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Monday, Jan. 12. (Before Mr. F. Guinness, R.M.) OBTAINING MONEY UNDER FALSE PRETENCES. Alexander Kelly was again brought up on this charge. The evidence in this case had chiefly been taken at a previous sitting, and the case had been adjourned to admit of the production of a witness. In the absence of Mr. Harris the defence was undertaken by Mr. Stringer. Accused, after beeiug cautioned made a statement. He said he met Mr. Blair in July last. Accused was then putting in a crop for himself some fourteen miles from Rakaia. After the crop was in he looked out for more land for cropping, as his team was idle. Shortly after ho had an offer of 150 acres at Cannon’s. Meantime the land had been leased by a man at Cficrtsey of Cannon, who bad let half of it to another party. Paton offered accused his half, and led him to believe the other party would let him have his share. Told Baton that Blair had offered to go in with accused if he took the whole lot. Saw Blair, who said he would go in. Went to Christchurch and saw Mr. Cannon. Took the whole of the land. Returned and took tfie ground. Blair and accused arranged about putting in a crop—Blair to find teams to put in his share and -licensed also to find a team. Two days later accused sent a team on to the ground, and Rickards, a farmer sent teams to do Blair’s portion. Ultimately arranged with Rickards to plough Blair’s 75 acres, accused to plough the same extent in return for Rickards. The three teams worked away until McKerrow and Co. asked for a lien over accused’s crop at Kyle. Should have stated that an offer was made by accused to Blair to divide the paddock or take it in one lot. Mann asked for a lieu over the crop as the Bank was pushing for security, but Mann did not then get the

lion. A few clays afterwards asked Blair if he would bo able to look after his share of the land, and ho replied that after paying Ifickards ho did not think he would have much money left. Told him Mann and Buchanan had promised further advances if any wore required. This was before the lien was given. Told Blair that if ho included Ins share of the ground in the lieu, would bo responsible for funds during the harvest, and a settleing up could he made when the grain was sold. Blair left everything to accused. Promised to sign the lieu the following day. Went to Christchurch to raise money the day after the conversation took place. A grain merchant advised doing without a lien till just before harvest, and arrangements could bo made to carry on dining that harvest. Came back to Rakaia the same night and signed the lien to Mann and M‘Kcrrow. Gave the lien to Mann as the Bank wanted security. Mann and M'Kcrrow prepare 1 the lien, and they were told that money was wanted for present purposes —about L4O or LSO. They said that would be all right if the lieu were signed. M'Kcrrow declined to be responsible for the L6O, and they went to the house together to see Mr. Mann, who promised the money next morning if accused signed the lien—the money to bo paid to accused’s account at the Bank. The lieu was consequently signed. M'Korrow said he was perfectly satisfied with the security. M'Korrow asked for a lien over the horses and- dray, but was refused. Next evening told Blair at the farm what had been done, and that they wanted a hill of sale over the horses after the lien had been signed. Blair said aensed had done right. Some days afterwards Rickards came to the farm to sec how things were doing, and accused told him ho had better give him a written agreement of paatnership, as he had no security, and accused asked Rickards, to witness the agreement. At this time accused had no lease of the ground though it had been paid for. Gave Blair a written agreement the day after the crop was in. A week later accused came to live at Ashburton, and nothing further was heard of the matter till Blair wanted to buy the wheat crop. George Rickard, farmer, knew both accused and Blair Remembered agreeing to plough land for Blair—Cameron’s section partly cropped by' Blair and Kelly. Went to plough in September. Knew they were putting the crop in together. Was to plough and harrow Blair’s land for 10s. an acre—there were 75 acres of it. Blair has paid part of the money, and is working out the remainder, which perhaps may bo done now. Agreed to help Kelly with the land, and did about 25 acres of ploughing. Heard a conversation on the ground between the two parties to the effect that they should put all the land in together and got a lien over it. Knew that Kelly gave a lien over the crop, but could not say when the knowledge was gained. Kelly said so himself. Counsel then addressed the Bench, and his Worship found accused guilty and sentenced him to one month’s hard labor. Notice of appeal was given.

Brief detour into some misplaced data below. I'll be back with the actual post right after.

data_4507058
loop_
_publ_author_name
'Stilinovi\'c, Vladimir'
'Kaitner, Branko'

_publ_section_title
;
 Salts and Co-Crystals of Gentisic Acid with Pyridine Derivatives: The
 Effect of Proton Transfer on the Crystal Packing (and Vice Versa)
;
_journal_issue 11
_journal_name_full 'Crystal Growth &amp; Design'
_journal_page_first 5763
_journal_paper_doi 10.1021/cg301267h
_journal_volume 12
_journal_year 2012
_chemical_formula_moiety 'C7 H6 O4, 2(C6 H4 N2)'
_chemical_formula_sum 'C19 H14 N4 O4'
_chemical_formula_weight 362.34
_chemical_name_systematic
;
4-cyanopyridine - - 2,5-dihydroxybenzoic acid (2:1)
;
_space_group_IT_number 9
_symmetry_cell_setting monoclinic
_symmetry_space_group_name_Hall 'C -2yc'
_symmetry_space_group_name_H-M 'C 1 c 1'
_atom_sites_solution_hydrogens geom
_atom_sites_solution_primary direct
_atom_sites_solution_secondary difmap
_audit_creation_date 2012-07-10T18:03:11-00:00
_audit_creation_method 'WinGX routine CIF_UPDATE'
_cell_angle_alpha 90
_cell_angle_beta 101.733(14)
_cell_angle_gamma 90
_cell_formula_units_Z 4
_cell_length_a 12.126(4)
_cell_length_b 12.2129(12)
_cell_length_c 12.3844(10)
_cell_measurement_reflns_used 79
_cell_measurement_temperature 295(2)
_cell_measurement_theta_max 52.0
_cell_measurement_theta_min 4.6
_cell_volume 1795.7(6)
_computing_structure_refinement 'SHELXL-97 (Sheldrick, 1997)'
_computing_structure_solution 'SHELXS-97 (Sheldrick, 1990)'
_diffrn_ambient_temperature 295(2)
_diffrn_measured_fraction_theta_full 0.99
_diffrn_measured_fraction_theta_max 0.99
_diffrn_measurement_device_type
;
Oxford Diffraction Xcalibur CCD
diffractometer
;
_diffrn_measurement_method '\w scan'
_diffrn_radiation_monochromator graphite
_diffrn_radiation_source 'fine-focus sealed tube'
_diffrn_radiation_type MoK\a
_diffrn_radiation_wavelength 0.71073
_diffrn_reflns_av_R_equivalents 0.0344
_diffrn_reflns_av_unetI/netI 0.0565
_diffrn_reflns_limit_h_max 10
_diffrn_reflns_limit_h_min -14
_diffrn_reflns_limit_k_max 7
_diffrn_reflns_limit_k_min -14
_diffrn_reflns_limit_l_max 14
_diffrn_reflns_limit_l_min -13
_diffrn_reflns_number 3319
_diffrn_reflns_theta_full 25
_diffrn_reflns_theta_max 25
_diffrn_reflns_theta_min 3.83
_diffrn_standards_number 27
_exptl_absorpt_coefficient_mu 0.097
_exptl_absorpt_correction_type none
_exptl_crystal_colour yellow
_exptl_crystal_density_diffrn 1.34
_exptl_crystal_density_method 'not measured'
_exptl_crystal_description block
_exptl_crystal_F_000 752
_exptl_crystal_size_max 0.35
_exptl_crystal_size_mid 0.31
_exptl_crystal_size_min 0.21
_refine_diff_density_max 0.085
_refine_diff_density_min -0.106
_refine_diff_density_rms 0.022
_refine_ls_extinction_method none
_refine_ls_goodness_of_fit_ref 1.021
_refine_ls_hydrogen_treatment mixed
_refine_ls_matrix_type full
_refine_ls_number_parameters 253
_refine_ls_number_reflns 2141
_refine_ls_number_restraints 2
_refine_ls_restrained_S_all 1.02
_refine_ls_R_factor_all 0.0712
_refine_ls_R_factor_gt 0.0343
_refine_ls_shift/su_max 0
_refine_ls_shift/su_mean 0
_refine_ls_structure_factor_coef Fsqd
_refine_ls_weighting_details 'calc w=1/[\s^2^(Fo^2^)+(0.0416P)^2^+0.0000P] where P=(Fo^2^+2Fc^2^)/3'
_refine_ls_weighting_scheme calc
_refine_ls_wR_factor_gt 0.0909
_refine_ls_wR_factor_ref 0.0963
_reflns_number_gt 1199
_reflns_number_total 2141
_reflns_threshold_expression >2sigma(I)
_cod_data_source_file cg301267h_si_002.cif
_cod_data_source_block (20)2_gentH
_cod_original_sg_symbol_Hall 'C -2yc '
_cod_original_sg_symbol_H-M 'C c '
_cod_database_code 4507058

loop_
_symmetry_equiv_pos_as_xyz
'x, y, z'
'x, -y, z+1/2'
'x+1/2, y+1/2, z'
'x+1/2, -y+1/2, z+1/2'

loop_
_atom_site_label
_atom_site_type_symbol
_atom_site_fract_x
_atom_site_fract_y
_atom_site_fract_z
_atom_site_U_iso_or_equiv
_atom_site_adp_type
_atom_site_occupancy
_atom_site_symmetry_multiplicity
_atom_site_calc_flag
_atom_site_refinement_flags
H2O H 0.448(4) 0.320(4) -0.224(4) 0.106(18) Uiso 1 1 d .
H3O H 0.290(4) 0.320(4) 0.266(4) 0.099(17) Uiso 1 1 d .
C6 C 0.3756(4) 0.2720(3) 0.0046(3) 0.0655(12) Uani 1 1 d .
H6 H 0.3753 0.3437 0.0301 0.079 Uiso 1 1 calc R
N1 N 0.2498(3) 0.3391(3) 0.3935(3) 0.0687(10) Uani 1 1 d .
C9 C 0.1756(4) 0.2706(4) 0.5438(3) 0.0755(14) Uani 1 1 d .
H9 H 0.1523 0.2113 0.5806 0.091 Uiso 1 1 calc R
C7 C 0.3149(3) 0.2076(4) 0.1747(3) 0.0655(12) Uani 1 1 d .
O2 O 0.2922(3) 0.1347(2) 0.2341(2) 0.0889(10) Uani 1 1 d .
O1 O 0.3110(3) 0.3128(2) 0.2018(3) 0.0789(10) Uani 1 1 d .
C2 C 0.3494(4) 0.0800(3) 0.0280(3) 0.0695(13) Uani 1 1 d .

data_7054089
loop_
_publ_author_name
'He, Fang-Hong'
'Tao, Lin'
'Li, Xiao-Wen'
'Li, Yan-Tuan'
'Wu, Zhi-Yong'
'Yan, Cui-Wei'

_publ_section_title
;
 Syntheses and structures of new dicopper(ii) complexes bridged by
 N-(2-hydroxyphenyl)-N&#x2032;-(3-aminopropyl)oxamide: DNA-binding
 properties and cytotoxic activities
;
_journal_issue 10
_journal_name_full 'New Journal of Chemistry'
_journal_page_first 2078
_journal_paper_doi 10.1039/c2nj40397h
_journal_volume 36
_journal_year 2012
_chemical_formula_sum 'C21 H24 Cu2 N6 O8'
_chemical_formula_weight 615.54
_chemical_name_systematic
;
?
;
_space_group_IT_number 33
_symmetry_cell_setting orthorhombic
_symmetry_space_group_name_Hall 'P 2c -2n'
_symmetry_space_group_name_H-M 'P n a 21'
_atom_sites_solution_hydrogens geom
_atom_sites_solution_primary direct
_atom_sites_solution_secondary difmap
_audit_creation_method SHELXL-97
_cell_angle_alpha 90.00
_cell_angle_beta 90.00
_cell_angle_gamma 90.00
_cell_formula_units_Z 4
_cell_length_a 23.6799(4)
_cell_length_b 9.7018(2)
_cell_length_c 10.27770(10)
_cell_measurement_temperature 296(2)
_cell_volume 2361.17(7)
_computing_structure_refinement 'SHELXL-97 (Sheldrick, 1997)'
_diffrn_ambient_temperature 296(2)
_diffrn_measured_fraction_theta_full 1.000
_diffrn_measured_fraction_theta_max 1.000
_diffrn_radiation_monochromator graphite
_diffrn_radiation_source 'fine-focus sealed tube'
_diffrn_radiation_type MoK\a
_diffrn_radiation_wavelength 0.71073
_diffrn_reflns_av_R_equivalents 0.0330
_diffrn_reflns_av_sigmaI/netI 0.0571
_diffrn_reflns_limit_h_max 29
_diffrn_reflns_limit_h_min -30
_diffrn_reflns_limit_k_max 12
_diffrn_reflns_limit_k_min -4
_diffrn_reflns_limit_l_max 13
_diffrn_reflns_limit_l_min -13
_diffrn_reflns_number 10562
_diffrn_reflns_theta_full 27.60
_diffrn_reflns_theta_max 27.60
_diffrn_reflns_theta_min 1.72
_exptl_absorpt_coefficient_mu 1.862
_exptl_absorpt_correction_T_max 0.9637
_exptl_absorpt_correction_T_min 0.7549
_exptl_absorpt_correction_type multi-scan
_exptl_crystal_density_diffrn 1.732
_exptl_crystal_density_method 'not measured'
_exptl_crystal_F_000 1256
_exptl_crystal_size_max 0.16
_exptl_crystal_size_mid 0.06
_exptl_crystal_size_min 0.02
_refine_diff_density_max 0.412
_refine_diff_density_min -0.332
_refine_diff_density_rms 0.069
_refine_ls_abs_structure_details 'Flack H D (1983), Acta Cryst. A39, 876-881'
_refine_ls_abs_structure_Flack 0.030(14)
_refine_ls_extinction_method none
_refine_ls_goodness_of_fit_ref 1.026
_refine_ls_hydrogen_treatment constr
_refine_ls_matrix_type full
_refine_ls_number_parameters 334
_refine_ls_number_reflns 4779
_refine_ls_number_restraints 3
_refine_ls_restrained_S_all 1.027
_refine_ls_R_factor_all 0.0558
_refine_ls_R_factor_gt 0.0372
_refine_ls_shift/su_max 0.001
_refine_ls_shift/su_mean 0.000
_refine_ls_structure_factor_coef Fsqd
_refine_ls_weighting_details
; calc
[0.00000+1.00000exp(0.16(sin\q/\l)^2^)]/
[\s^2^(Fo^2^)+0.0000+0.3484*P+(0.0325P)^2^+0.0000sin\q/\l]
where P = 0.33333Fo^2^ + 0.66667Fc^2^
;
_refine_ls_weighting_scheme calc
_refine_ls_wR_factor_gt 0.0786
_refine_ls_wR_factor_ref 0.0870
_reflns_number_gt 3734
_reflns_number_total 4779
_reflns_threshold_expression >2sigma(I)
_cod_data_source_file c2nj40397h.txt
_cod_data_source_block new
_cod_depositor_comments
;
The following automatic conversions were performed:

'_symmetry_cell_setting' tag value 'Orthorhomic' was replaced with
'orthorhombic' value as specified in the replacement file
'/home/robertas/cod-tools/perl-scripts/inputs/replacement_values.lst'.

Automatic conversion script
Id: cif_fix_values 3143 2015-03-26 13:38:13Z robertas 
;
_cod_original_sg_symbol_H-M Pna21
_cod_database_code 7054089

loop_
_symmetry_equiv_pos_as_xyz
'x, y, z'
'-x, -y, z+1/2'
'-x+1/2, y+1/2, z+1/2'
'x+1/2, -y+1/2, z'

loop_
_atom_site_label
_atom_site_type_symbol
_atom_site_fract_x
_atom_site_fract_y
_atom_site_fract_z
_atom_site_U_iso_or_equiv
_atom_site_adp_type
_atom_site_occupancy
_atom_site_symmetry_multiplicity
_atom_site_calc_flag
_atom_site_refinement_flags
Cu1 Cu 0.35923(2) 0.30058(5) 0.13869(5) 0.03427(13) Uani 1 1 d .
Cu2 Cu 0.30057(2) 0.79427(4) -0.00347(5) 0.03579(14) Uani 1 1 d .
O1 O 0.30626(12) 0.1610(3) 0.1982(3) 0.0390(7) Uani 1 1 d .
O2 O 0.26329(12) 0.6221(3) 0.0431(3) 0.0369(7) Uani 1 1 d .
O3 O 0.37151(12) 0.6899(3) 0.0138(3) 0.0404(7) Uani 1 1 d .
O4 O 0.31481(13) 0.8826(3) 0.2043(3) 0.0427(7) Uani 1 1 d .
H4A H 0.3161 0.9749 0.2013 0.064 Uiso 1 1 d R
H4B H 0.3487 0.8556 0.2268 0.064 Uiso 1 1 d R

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Bibliographic details

RESIDENT MAGISTRATE’S COURT., Ashburton Guardian, Volume 1, Issue 50, 20 January 1880

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RESIDENT MAGISTRATE’S COURT. Ashburton Guardian, Volume 1, Issue 50, 20 January 1880

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